der said...

Interesting. All these problem cases seem to involve scalar implicatures (e.g., even though "some" is logically compatible with "all", people generally assume that "some, but not all" is meant). Your students seem to perceive the difference between the literal reading and the conventional reading, and wonder whether they are being tricked.

Mister Troll said...

I suspect the typical undergrad is an expert at multiple-guess tests. But their secondary teachers may very have included trick questions, and used language incorrectly (such as "not all" meaning "none").

Jenn said...

The students I TA/tutor for are always asking me if the professor is going to be asking trick questions on the exams. I've asked them what makes a question tricky, and their answer has been (as far as I understand it--they usually give examples and discuss what was tricky about them) making it so that they have to notice words in the question and know/think about their definitions.

I never really know how to respond to that.

Kristin said...

I'm proctoring an exam in a large class right now (in truth there are 4 students left). I *almost* laughed out loud when reading about your daughter's response to multiple choice exams. I had a student last fall from Indonesia who did the same thing at my first multiple choice exam.

Anonymous said...

I notice similar phenomena with lengthy multiple choice questions in my own courses; i have actually wondered about some types of generational declines in reading skills, as my students have problems not in the context of quantity-phrases that might point to 'trick' questions, but simply in parsing sentences with more than one phrase. I guess i should note that I teach at a large, research-1 state institution; so my experiences may be peculiar to my state's woefully inadequate k-12 system.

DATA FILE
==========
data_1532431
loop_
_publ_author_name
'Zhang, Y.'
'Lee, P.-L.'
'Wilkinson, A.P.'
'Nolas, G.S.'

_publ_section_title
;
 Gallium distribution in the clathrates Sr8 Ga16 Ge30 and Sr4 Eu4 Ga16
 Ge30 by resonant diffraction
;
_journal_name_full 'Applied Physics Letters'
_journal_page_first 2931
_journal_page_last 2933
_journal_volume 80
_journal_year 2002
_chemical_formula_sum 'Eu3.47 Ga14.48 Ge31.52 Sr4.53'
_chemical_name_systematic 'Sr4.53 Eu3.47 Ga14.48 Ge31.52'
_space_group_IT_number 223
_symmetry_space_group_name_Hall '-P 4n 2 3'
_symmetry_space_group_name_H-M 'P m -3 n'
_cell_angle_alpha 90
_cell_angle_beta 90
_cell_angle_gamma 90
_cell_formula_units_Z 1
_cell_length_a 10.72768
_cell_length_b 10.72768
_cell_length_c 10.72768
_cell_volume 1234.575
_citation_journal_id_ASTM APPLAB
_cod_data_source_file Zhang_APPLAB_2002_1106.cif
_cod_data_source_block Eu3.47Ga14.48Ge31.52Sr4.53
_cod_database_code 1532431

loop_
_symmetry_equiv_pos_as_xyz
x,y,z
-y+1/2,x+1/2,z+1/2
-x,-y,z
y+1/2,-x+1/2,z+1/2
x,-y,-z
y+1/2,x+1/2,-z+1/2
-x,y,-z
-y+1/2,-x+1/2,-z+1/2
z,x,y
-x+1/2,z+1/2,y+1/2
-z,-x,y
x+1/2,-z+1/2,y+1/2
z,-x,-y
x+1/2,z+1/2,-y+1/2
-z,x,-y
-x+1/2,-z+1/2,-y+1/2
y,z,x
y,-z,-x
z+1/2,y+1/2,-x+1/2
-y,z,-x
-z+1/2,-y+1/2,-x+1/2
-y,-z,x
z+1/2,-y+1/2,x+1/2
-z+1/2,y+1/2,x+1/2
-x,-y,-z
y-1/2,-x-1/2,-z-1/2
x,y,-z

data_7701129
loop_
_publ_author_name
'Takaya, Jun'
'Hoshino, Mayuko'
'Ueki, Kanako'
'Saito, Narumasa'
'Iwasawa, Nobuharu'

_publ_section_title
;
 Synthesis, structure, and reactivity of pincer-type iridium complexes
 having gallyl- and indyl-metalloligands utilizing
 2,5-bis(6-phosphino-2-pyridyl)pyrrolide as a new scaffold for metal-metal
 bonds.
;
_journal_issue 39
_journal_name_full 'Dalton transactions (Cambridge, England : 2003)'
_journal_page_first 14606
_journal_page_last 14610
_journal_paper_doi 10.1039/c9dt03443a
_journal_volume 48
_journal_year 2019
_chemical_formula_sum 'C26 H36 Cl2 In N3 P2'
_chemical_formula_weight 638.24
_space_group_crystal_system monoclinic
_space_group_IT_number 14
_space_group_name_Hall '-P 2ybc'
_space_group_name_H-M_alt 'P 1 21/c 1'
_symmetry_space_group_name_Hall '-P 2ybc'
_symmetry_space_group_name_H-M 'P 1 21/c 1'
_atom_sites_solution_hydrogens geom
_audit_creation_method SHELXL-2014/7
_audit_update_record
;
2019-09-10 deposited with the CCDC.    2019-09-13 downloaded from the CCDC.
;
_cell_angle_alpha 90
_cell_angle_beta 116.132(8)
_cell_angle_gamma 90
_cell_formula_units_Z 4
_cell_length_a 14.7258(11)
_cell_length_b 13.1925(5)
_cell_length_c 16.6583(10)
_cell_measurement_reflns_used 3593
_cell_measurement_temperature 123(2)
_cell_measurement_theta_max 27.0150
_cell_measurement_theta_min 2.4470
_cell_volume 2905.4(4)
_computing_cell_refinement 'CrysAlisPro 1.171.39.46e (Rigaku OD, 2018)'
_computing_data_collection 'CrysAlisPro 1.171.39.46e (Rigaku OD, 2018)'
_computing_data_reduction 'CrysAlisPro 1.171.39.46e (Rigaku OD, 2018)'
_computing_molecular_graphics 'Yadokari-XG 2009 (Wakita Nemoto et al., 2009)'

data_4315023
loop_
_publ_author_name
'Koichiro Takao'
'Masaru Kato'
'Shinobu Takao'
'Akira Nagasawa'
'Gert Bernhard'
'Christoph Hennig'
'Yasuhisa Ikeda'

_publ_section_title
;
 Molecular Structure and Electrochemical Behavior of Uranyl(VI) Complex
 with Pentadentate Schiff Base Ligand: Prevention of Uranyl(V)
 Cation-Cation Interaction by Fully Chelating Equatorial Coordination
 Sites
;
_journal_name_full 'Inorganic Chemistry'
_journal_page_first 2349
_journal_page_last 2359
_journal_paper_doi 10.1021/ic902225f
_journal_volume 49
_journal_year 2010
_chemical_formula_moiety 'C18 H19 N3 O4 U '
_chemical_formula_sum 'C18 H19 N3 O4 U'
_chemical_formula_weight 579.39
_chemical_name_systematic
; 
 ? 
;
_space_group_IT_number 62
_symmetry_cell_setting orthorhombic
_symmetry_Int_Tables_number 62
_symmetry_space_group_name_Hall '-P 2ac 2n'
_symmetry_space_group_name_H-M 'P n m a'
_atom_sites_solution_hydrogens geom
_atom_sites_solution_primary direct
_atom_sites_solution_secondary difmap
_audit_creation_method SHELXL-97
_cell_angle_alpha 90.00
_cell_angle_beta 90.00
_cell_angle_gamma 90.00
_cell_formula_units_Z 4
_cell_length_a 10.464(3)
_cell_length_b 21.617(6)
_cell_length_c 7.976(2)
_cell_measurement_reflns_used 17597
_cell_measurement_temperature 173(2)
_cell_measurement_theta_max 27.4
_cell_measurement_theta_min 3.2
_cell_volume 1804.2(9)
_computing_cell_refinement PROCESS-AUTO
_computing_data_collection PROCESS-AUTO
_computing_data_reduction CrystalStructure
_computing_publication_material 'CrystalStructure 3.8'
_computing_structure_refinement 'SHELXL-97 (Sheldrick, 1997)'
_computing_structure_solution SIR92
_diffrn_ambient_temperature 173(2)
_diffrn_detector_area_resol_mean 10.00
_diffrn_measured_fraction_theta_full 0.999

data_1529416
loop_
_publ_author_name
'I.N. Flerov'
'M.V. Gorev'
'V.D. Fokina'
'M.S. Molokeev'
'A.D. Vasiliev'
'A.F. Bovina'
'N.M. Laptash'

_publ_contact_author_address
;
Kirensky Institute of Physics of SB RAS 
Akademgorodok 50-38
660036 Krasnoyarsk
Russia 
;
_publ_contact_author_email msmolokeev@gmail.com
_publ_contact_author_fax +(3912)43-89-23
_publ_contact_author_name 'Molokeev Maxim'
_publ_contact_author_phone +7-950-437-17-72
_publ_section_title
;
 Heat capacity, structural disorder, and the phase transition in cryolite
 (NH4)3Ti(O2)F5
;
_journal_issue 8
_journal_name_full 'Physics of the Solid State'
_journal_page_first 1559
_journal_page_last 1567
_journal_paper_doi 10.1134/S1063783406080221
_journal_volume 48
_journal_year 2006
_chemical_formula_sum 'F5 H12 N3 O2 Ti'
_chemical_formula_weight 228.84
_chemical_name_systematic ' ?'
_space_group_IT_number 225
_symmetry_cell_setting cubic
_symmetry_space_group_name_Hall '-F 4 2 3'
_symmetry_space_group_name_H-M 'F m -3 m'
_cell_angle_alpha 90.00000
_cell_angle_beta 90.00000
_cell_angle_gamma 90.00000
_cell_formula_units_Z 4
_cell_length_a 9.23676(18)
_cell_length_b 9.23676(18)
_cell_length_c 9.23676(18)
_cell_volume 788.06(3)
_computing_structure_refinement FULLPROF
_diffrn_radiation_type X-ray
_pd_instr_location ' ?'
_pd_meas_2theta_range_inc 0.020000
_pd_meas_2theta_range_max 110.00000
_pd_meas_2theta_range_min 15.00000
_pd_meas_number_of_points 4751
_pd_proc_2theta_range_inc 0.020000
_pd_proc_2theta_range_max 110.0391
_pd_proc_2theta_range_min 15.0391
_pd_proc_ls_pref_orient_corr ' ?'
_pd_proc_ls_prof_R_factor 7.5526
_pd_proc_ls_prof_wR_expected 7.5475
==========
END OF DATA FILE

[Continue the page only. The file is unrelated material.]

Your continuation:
Squeaky Wipers said...

One of my main struggles as a freshman undergrad was the crazy multiple choice exams. For my first year biology lecture, the multiple choice answers could be: A, B, C, B and C, A and C, A and B, none of the above, all of the above.

Adding to this mess, I used to joke that this professor had his own "lingo" in terms of the way he phrases his sentences. As FSP had mentioned, the placement of "at least," or "some of" in a question could dramatically alter the perception of what the questiion is really asking.

To further complicate matters, this professor relies heavily on assigning reading materials in the textbook, so that in a way we were learning the material in the "textbook language," but writing the exams in the "professor language."

I took it upon myself to really pay attention in class, and to go to his office hours, not only to learn the material, but to get a feel for his lingo. While trying this didn't propel me to exactly ace his class (didn't end up too badly), getting into the routine of learning the professor's lingo to understand the exam questions definitely helped me later on in the upper year courses. I mean, we all have our idiosyncracies in the way we speak and phrase our sentences, so why not professors!

Theodora said...

*Good* multiple choice tests are the hardest to write; it wouldn't surprise me at all if most of our tests are poorly written. I respectfully submit that using distractors that are similar to the correct answer in language, but differ in minor details are in fact tricky questions. (*Unless* your purpose is to teach careful reading, in which case students should know that from the beginning and have had practice quizzes.)

The discipline of physics, much to my chagrin since I'm not a physicist but am married to one and I hate having to admit that he's right *again*, has done the absolute best job of researching undergraduate teaching in the sciences. Through very, very laborious work, they've developed good MC tests: the distractors deal with common misconceptions. Eric Mazur and Ed Prather are two people to look up if you're interested in seeing some really reliable and well-written tests. Fwiw.

I love your daughter's reaction to her first MC test. :-)

Anonymous said...

In math we find that students struggle with the quantifiers "for all" and "there exists". For example, the definition of the limit in calculus starts "for all epsilon there exists a delta ...", and students typically confuse this with the other three possibilities. "For all delta there exists an epsilon" seems to be the most common confusion. Is it possible that this is related to the problem you are taking about?